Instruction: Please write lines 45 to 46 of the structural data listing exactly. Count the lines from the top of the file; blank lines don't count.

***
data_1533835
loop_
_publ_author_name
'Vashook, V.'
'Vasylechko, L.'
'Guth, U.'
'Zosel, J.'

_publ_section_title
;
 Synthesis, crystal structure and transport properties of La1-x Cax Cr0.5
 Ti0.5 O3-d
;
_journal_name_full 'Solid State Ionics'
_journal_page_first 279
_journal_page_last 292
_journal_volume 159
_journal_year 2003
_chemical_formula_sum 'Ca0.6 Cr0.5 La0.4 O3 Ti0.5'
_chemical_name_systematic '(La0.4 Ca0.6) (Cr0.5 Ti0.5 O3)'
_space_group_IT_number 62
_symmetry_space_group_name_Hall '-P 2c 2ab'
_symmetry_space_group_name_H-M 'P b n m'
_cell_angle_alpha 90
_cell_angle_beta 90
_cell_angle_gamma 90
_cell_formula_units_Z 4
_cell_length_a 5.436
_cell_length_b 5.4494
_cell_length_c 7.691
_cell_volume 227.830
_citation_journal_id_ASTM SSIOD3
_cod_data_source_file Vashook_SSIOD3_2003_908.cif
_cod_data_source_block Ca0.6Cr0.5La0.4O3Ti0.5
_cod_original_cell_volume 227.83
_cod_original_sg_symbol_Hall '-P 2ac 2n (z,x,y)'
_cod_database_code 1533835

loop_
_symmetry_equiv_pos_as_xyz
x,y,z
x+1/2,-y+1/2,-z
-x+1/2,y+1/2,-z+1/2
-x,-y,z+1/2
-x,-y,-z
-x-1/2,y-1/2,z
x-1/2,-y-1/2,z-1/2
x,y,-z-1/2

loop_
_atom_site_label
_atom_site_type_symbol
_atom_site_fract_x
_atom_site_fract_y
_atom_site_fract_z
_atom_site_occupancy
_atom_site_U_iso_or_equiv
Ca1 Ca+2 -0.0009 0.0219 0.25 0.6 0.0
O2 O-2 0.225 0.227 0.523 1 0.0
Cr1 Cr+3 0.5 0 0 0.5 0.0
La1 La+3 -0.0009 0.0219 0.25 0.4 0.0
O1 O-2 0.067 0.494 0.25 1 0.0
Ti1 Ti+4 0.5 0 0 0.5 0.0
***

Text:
x-1/2,-y-1/2,z-1/2
x,y,-z-1/2